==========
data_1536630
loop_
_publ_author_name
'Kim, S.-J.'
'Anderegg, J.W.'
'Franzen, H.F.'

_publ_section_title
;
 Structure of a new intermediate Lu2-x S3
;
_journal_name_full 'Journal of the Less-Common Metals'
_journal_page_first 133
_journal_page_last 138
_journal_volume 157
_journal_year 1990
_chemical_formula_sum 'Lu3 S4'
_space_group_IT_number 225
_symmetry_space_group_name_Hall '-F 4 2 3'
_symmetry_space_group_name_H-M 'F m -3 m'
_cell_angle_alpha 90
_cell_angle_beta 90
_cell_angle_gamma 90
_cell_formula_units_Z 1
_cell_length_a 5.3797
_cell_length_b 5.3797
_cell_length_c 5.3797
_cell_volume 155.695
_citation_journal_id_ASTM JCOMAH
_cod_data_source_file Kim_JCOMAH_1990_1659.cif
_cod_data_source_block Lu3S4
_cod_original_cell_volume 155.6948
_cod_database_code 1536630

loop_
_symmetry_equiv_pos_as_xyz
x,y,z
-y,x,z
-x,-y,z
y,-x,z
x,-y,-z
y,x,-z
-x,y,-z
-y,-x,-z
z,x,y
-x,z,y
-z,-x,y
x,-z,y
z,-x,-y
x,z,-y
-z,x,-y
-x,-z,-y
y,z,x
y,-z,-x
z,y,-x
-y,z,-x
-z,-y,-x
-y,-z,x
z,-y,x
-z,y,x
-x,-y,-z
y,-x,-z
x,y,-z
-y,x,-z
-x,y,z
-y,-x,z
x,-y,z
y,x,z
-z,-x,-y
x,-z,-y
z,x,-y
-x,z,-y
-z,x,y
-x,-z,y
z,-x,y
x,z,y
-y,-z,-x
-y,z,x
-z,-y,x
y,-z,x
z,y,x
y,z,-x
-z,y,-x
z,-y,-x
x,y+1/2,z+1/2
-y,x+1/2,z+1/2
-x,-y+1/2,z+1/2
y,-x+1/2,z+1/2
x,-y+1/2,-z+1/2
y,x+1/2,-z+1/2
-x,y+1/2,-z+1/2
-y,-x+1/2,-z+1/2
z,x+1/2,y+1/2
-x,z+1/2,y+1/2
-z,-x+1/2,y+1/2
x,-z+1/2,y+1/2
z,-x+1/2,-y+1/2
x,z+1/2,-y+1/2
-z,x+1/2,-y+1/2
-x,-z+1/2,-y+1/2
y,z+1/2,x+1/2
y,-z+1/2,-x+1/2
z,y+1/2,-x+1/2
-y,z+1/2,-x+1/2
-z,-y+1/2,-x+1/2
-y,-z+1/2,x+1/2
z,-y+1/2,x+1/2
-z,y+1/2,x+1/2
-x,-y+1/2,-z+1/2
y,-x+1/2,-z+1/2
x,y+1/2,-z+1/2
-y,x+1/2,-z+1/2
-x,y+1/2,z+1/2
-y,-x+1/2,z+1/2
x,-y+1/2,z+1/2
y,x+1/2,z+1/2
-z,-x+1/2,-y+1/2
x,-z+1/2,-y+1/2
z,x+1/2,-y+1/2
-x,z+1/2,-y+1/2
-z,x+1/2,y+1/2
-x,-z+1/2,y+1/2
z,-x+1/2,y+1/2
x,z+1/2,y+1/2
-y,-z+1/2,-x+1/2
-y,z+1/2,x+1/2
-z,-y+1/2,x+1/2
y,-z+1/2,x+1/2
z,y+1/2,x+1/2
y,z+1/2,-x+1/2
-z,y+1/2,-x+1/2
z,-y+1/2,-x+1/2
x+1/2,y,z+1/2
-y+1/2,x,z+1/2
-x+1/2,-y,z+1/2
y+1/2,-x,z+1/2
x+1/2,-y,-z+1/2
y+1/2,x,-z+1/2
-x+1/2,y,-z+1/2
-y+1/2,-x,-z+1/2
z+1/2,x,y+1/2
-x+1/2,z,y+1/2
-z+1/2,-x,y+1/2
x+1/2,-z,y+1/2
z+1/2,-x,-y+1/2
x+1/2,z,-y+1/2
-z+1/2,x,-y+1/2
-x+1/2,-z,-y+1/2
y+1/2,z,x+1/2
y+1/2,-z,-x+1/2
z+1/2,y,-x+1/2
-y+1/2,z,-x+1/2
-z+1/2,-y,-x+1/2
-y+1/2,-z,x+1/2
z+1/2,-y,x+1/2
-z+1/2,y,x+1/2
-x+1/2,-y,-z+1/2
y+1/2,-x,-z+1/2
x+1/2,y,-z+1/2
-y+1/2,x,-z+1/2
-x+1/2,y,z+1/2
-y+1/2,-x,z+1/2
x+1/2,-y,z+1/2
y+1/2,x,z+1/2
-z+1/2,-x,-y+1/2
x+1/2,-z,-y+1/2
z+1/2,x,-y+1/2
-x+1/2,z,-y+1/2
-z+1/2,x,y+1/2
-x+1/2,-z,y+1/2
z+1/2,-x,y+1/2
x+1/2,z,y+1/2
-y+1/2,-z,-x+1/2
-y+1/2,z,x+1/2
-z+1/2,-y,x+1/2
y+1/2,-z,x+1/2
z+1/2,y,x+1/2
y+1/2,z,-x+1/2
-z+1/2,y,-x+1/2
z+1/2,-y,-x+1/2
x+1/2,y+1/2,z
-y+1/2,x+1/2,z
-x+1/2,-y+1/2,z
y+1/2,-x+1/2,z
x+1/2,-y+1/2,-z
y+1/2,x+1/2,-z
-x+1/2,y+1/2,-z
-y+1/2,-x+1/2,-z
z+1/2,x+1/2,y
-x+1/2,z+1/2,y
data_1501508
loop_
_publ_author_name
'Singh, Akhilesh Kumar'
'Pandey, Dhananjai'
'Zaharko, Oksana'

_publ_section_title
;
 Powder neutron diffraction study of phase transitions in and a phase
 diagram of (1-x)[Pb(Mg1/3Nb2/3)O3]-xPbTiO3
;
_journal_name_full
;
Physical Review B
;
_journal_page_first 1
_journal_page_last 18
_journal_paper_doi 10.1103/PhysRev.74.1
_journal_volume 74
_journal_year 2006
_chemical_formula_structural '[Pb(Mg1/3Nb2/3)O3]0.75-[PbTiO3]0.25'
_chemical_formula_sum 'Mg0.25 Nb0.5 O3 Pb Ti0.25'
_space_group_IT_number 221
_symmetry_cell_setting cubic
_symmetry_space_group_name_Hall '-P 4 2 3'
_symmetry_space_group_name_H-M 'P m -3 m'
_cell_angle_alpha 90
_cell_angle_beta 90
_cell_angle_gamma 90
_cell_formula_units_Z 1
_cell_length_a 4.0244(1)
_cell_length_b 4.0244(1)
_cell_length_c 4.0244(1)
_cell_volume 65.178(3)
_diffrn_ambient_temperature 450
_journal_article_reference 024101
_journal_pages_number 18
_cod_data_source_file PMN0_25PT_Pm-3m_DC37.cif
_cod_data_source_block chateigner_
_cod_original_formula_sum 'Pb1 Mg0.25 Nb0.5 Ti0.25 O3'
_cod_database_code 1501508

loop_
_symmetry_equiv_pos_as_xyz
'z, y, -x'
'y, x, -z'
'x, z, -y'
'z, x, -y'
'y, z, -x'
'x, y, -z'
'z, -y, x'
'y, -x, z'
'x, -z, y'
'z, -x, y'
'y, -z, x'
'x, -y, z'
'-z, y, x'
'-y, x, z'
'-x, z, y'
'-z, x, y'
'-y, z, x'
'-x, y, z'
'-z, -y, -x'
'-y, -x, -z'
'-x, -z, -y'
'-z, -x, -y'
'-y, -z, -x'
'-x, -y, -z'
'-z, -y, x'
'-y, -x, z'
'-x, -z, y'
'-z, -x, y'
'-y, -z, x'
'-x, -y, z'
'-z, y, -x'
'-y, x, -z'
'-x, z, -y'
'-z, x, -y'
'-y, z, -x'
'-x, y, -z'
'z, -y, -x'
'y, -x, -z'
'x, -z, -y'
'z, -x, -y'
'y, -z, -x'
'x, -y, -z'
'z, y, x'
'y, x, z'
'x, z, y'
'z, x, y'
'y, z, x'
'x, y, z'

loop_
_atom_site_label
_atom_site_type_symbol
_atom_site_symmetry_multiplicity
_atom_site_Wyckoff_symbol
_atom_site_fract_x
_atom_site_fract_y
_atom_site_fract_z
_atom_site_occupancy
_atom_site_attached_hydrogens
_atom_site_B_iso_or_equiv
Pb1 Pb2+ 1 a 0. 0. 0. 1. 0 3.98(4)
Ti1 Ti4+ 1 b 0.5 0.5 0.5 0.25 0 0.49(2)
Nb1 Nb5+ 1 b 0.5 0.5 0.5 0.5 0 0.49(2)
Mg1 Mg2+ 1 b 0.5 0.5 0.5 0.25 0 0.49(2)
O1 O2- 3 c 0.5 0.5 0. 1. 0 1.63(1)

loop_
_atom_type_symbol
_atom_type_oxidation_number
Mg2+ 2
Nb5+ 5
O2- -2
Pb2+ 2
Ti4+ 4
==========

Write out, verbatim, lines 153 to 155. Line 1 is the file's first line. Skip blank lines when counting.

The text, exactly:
z+1/2,-y,x+1/2
-z+1/2,y,x+1/2
-x+1/2,-y,-z+1/2